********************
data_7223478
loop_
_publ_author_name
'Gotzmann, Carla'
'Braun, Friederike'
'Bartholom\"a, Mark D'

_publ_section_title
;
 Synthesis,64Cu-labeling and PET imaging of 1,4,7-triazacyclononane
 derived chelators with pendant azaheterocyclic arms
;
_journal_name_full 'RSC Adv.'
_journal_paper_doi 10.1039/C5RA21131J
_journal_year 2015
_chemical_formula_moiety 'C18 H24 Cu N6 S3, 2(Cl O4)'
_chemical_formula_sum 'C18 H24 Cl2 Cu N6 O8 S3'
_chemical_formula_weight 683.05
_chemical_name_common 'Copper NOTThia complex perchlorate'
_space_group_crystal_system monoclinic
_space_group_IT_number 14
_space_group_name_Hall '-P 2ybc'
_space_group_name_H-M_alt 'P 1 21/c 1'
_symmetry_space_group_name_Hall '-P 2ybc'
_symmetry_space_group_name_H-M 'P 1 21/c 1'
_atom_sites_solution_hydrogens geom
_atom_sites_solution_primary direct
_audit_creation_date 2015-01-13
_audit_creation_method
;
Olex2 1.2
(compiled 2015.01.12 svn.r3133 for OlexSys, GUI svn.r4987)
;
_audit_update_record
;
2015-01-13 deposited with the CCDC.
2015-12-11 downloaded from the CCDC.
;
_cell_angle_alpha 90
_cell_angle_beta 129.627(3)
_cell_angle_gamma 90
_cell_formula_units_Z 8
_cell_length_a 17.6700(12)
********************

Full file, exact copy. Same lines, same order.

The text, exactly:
data_7223478
loop_
_publ_author_name
'Gotzmann, Carla'
'Braun, Friederike'
'Bartholom\"a, Mark D'

_publ_section_title
;
 Synthesis,64Cu-labeling and PET imaging of 1,4,7-triazacyclononane
 derived chelators with pendant azaheterocyclic arms
;
_journal_name_full 'RSC Adv.'
_journal_paper_doi 10.1039/C5RA21131J
_journal_year 2015
_chemical_formula_moiety 'C18 H24 Cu N6 S3, 2(Cl O4)'
_chemical_formula_sum 'C18 H24 Cl2 Cu N6 O8 S3'
_chemical_formula_weight 683.05
_chemical_name_common 'Copper NOTThia complex perchlorate'
_space_group_crystal_system monoclinic
_space_group_IT_number 14
_space_group_name_Hall '-P 2ybc'
_space_group_name_H-M_alt 'P 1 21/c 1'
_symmetry_space_group_name_Hall '-P 2ybc'
_symmetry_space_group_name_H-M 'P 1 21/c 1'
_atom_sites_solution_hydrogens geom
_atom_sites_solution_primary direct
_audit_creation_date 2015-01-13
_audit_creation_method
;
Olex2 1.2
(compiled 2015.01.12 svn.r3133 for OlexSys, GUI svn.r4987)
;
_audit_update_record
;
2015-01-13 deposited with the CCDC.
2015-12-11 downloaded from the CCDC.
;
_cell_angle_alpha 90
_cell_angle_beta 129.627(3)
_cell_angle_gamma 90
_cell_formula_units_Z 8
_cell_length_a 17.6700(12)